Most Saturdays I get to guide downtown’s Literary History Walking Tour. We talk a lot about 1898 on the tour, as we cover a lot of the geography that surrounded events. We talk about several books that have been written on the topic. Try and explain 1898 under 20 minutes to someone who has never heard of it. A successful government coup on American soil? And a massacre of the African-American community that looks like a dress rehearsal for Kristallnacht? In Wilmington?
Where we are standing?
Yes, it can be a lot to digest.
“There was this woman in Georgia, named ‘Rebecca Felton,’ and I don’t know if I believe in hell, but I hope there is a very hot place saved for her…” a gentleman pointed out a month ago during this part of the tour.
Felton gave a speech, which was published, calling for the lynching of black men to protect white women from the threat of rape. Alex Manley, editor of the Wilmington Daily Record, ran a response to the speech. His response was picked up by several white-owned newspapers in the state.
Felton was a tireless fighter for women’s suffrage, education, children’s rights, and went on to become the first woman to serve in the Senate.
So that little box doesn’t fit so easily.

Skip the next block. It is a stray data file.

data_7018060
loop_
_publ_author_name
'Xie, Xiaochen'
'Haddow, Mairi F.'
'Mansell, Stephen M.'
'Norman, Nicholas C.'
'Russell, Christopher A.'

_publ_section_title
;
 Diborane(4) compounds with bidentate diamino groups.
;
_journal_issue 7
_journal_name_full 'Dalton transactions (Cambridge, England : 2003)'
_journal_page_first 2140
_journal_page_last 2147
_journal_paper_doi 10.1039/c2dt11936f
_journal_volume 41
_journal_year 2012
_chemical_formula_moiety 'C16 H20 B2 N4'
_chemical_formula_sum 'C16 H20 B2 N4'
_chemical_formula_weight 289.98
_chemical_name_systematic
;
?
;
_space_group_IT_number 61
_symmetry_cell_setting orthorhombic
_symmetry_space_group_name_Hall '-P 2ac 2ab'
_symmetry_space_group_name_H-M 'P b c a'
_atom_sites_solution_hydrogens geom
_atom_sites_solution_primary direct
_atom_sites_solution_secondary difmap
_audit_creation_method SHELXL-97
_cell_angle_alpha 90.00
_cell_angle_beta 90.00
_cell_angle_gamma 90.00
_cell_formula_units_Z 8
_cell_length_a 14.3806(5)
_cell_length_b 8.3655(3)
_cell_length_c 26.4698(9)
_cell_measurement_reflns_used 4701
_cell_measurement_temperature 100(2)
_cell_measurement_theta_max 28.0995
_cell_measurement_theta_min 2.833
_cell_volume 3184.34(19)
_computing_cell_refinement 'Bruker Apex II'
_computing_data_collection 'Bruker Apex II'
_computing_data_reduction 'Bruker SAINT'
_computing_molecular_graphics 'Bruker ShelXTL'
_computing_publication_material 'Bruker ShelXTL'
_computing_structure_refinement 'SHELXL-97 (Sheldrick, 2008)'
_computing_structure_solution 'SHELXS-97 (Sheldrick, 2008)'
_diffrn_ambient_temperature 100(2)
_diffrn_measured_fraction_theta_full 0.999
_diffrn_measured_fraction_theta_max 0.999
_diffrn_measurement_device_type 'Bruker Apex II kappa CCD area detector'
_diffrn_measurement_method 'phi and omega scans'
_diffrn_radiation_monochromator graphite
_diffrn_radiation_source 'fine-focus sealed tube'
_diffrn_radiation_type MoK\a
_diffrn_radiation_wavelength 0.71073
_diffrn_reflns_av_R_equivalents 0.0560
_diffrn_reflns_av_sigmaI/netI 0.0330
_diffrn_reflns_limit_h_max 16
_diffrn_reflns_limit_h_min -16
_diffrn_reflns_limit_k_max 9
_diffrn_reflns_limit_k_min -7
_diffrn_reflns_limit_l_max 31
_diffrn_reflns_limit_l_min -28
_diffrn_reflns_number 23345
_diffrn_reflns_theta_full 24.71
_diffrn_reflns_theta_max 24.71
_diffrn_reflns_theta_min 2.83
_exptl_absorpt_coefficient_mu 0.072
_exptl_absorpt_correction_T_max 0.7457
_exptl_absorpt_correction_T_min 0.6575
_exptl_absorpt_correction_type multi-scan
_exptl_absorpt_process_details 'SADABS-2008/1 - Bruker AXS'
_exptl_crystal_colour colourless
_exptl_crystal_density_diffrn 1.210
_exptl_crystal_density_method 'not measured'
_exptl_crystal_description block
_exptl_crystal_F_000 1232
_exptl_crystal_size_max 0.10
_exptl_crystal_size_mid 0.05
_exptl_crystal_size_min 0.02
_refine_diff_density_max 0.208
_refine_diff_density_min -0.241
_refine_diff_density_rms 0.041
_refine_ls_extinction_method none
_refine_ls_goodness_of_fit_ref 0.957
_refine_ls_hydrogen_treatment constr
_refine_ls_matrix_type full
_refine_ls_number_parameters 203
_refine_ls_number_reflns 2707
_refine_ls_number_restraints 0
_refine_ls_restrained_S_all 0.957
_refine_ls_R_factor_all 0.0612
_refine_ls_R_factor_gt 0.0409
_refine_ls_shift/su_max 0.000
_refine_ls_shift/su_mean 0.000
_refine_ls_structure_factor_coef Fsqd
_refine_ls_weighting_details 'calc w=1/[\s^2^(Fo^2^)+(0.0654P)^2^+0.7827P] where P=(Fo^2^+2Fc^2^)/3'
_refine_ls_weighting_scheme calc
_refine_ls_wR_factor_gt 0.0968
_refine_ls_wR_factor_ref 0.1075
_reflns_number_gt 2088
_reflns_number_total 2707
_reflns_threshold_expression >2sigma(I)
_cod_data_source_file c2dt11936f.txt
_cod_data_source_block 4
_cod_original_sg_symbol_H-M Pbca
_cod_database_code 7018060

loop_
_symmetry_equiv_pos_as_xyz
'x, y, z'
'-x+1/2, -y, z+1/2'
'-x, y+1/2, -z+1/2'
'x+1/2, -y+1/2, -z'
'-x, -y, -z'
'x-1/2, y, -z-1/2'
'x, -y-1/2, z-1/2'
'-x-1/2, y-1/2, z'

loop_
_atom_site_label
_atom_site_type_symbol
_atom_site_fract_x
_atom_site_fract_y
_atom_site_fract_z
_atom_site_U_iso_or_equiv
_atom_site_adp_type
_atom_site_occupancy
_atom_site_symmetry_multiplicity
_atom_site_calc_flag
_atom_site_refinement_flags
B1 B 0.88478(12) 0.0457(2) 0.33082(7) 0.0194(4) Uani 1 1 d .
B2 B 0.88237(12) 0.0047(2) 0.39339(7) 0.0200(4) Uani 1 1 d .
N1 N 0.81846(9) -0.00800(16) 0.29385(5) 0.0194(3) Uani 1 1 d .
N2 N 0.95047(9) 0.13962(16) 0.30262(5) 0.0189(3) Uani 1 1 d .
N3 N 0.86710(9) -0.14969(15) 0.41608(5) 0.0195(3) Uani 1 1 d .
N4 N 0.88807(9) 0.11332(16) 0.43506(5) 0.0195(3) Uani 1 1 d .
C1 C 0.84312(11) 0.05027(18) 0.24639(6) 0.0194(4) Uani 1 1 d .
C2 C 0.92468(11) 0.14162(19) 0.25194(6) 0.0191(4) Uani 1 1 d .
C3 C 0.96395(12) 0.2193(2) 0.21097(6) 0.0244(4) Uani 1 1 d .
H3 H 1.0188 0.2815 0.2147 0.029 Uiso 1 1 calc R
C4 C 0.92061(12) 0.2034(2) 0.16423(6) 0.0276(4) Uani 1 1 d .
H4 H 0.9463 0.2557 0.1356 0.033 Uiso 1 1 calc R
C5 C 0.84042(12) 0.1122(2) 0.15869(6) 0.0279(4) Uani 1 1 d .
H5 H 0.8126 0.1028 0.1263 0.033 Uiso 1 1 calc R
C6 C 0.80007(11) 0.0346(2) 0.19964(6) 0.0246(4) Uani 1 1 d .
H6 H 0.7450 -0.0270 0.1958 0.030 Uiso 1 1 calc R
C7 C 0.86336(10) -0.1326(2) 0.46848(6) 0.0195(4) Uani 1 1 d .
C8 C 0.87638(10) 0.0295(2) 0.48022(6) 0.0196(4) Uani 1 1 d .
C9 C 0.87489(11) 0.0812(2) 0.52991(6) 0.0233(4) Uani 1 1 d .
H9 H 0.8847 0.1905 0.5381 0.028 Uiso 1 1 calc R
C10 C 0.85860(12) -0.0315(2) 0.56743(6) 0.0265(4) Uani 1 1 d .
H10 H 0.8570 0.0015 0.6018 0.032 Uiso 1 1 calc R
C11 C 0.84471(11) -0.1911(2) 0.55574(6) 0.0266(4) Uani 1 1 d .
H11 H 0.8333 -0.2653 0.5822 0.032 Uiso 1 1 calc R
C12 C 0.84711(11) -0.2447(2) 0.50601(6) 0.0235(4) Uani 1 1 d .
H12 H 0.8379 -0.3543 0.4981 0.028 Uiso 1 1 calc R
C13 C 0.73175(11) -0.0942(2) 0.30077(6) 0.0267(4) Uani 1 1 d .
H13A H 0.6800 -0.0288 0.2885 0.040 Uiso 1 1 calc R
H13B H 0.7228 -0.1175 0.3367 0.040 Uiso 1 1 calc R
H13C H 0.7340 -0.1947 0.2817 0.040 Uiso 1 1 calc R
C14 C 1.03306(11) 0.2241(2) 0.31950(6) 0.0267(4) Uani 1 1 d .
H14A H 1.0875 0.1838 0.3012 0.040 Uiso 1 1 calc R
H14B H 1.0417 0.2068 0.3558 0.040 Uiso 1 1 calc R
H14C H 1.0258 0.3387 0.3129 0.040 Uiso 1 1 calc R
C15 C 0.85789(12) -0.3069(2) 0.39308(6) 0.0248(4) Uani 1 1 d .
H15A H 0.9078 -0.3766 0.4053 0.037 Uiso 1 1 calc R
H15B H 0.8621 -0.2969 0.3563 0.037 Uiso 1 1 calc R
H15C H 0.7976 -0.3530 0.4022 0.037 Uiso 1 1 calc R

All of it is true. She was quite the firebrand suffragist. She did serve for one day as the sworn-in senator of Georgia. She was tireless in her fight for education. If I went down that checklist alone and hit those boxes, then, yes, I should adore her. The first woman to serve in the US Senate? Suffragist? Crusader for public education?
She also was a slave owner. She was an avowed white supremacist, and though she fought hard for education of whites (including vocational training for young, poor, white girls, which was highly unusual at the time), she derided any attempts at African-American education and bitterly fought against public spending for black schools.
It’s not so easy, is it?
Her speech was reproduced across the South and was one of the propaganda tools effectively wielded to inflame and pander to the base for the events of 1898 to be successful (from the perpetrator’s point of view).